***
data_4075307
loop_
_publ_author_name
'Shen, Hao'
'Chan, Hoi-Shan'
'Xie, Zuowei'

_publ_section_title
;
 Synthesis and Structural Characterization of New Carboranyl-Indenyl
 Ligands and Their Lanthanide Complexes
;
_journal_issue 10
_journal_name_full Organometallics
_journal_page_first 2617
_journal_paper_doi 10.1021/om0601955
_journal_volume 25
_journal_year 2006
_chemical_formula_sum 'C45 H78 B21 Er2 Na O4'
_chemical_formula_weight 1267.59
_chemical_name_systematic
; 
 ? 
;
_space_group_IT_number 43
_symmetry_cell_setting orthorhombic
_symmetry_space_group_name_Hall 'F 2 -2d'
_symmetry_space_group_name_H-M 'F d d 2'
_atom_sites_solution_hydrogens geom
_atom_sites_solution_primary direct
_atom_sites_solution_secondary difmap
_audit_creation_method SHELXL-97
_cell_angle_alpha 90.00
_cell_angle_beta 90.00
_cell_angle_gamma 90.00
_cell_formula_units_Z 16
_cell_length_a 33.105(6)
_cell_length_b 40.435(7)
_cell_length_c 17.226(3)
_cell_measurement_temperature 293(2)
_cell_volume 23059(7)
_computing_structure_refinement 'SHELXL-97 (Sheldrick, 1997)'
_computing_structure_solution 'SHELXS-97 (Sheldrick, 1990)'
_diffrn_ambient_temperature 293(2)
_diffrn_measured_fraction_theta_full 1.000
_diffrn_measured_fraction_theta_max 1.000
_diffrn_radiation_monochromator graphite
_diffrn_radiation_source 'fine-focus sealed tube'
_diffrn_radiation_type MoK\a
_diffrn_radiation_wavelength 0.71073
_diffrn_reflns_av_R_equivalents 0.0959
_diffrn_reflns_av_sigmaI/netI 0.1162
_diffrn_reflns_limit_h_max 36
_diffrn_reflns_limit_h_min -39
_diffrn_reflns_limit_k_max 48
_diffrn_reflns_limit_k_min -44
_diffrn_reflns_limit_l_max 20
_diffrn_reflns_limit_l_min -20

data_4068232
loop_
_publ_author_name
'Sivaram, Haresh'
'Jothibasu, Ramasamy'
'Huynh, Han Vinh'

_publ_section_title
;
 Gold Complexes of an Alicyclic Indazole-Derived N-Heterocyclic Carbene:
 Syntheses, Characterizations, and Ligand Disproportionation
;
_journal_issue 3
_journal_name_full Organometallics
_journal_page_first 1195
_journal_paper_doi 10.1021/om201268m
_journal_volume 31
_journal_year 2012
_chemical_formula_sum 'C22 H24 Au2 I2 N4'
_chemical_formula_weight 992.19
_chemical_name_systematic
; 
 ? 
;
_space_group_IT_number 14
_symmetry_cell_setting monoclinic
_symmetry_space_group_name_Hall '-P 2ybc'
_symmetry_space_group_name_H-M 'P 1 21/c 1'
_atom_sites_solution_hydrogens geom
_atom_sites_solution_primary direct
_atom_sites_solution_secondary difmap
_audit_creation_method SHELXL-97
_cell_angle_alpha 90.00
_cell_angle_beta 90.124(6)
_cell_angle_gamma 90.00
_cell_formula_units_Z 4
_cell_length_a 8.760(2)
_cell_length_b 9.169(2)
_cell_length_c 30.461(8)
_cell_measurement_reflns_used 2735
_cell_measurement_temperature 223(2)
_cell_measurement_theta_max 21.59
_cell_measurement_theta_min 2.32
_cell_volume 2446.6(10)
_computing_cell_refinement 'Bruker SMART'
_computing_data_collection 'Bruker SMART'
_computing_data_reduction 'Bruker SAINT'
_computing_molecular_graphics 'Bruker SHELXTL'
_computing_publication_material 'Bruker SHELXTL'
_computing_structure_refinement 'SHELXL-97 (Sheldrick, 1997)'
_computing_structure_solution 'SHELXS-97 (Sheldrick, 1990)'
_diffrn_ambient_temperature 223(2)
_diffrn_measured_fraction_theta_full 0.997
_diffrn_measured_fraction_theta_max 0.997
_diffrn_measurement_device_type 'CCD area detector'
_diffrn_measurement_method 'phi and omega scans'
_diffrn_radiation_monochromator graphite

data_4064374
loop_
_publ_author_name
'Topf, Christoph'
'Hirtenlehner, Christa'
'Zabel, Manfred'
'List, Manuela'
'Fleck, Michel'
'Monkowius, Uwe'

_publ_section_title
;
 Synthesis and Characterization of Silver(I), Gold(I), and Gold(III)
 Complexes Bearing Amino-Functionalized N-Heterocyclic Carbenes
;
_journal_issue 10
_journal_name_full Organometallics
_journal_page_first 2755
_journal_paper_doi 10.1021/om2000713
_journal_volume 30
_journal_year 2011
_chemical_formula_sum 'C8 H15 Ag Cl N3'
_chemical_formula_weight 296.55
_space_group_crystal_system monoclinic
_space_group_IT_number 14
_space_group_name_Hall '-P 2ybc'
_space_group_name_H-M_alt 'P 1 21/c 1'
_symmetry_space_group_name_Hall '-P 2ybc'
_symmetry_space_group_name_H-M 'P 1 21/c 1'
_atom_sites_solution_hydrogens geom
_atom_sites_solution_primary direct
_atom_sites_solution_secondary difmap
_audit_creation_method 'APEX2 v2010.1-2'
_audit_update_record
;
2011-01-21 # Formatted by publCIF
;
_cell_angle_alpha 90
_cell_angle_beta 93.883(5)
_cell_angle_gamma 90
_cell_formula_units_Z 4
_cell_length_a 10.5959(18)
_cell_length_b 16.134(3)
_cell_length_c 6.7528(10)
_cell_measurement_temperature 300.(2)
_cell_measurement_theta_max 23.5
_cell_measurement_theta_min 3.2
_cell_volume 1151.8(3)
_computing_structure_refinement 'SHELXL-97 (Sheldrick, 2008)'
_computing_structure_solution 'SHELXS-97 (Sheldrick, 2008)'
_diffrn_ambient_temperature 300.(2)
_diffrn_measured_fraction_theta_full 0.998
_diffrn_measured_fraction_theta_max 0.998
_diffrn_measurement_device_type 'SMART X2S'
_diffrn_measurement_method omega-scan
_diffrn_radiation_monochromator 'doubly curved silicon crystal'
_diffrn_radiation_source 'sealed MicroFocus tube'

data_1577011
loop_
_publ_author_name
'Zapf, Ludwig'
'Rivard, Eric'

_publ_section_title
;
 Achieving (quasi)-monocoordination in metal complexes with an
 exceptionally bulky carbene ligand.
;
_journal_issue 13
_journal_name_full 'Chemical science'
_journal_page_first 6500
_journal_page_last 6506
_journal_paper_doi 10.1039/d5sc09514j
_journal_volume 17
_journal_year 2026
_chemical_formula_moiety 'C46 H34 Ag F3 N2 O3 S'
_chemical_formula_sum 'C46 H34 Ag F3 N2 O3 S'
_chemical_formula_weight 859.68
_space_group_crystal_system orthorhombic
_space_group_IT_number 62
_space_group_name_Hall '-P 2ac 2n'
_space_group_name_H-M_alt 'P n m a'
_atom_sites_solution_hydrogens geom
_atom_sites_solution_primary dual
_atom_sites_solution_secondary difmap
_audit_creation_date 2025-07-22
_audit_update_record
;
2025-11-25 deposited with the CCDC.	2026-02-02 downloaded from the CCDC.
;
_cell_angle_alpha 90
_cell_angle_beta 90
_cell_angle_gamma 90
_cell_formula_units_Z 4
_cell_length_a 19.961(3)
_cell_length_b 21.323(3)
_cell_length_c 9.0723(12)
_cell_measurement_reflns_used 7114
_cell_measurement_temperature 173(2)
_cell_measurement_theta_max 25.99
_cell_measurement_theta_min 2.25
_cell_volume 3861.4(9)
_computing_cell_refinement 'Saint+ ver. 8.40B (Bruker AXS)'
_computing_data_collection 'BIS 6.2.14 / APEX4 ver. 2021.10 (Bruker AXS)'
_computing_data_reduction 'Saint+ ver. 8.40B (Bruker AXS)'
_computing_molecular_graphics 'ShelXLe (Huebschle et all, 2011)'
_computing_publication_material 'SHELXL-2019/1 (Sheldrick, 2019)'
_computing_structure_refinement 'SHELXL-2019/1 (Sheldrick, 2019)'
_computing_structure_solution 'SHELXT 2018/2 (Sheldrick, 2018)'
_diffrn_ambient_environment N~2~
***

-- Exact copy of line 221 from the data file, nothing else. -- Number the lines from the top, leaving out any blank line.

_diffrn_ambient_environment N~2~